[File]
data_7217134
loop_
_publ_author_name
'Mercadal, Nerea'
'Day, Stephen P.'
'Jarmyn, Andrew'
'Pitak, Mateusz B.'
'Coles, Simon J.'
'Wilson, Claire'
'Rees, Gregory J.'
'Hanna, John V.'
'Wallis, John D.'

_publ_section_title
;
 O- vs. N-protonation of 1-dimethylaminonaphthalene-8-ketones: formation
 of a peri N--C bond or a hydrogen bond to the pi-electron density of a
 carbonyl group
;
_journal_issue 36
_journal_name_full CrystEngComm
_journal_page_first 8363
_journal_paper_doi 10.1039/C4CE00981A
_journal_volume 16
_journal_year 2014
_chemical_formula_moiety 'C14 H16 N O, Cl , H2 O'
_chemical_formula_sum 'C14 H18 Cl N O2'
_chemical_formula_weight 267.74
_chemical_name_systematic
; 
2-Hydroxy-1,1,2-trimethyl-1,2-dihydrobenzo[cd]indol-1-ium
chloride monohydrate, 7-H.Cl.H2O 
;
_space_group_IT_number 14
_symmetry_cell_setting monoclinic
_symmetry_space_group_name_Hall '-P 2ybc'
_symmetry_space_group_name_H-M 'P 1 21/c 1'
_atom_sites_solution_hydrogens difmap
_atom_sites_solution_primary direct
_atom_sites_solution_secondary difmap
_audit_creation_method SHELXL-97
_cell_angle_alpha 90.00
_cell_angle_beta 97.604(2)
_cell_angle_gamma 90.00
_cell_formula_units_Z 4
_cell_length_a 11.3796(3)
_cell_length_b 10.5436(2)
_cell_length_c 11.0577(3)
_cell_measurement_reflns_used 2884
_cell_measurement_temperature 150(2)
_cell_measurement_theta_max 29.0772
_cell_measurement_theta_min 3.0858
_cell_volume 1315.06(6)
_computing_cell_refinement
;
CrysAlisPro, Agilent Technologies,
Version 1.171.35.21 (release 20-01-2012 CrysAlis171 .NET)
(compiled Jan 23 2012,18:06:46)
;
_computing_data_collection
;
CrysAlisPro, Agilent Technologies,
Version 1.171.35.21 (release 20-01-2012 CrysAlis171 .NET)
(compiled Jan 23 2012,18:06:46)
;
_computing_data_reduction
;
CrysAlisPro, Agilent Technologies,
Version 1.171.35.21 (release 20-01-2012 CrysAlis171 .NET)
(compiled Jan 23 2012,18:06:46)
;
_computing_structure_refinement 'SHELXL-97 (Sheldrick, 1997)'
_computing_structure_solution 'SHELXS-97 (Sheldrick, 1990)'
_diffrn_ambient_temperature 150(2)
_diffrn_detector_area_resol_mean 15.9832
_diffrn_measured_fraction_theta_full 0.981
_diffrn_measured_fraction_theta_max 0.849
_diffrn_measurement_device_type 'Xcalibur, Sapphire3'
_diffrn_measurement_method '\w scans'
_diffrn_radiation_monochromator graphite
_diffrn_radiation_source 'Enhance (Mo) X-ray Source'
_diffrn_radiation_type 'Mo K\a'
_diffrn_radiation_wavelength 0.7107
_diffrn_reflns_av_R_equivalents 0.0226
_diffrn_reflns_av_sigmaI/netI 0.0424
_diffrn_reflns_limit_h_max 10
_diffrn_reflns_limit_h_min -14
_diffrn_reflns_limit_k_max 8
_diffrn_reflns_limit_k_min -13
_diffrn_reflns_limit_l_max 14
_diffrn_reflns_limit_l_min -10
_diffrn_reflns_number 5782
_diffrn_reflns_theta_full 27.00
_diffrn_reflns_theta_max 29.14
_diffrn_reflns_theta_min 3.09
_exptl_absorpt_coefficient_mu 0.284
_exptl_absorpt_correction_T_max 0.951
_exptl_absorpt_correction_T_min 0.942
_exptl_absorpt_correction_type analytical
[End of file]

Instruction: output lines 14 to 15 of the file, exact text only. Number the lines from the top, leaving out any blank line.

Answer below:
;
 O- vs. N-protonation of 1-dimethylaminonaphthalene-8-ketones: formation